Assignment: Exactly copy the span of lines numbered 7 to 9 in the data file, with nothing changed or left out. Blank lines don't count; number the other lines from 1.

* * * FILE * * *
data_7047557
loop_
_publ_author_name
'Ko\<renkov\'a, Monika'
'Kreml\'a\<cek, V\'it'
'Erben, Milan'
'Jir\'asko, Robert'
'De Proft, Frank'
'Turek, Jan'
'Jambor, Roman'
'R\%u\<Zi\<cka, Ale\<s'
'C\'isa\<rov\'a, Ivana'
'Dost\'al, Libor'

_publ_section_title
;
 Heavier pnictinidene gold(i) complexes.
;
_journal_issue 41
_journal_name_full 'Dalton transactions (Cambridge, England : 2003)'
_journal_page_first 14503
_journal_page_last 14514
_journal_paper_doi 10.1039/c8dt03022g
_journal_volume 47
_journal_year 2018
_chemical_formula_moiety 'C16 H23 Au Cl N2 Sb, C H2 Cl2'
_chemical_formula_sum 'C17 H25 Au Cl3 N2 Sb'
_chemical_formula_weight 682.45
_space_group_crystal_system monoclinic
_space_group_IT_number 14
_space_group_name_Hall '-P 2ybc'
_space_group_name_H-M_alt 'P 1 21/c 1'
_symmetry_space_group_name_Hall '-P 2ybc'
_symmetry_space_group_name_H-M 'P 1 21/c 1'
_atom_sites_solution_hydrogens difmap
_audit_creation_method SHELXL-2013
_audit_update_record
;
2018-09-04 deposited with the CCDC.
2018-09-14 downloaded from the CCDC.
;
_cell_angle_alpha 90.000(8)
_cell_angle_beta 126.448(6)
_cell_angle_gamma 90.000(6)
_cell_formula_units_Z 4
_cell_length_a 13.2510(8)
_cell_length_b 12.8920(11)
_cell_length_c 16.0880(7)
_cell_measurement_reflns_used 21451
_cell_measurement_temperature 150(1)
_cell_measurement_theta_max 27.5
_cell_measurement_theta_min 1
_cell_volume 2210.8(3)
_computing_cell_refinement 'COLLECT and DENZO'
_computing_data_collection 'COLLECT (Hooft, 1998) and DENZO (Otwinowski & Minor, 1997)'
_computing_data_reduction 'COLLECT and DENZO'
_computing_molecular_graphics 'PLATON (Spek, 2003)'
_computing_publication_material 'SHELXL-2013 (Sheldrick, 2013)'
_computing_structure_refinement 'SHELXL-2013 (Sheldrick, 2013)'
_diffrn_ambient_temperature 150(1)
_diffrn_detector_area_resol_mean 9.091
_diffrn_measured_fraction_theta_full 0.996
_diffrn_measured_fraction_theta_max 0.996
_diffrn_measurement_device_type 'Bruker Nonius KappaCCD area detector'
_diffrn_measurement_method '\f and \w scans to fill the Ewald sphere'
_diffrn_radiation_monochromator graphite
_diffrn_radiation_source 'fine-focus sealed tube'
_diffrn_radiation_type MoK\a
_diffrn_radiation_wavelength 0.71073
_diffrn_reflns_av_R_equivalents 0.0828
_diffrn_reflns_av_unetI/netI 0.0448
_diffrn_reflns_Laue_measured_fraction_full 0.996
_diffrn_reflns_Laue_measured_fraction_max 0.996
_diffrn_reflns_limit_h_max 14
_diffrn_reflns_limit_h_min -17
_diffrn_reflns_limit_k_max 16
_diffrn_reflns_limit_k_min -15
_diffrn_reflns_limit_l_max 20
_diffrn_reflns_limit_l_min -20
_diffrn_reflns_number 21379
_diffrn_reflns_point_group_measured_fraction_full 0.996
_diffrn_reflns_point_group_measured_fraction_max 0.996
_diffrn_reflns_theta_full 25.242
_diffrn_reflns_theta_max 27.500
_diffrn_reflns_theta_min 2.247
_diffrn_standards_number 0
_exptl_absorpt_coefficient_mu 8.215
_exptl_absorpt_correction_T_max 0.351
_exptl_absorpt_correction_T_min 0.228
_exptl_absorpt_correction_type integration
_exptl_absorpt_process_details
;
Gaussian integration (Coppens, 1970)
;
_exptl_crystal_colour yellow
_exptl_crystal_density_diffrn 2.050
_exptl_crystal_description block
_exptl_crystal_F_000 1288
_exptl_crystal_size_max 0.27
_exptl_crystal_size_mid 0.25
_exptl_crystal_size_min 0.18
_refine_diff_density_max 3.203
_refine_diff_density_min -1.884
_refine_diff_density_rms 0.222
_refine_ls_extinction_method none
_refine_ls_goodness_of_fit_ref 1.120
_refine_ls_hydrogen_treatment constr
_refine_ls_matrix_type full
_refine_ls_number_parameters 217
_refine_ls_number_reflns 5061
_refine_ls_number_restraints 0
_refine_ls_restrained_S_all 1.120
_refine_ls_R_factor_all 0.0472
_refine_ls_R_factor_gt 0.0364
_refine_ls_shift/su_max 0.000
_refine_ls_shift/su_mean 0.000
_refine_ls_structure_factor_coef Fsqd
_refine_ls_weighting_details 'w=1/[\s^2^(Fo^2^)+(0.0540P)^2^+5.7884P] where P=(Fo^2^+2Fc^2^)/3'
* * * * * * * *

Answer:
'Jir\'asko, Robert'
'De Proft, Frank'
'Turek, Jan'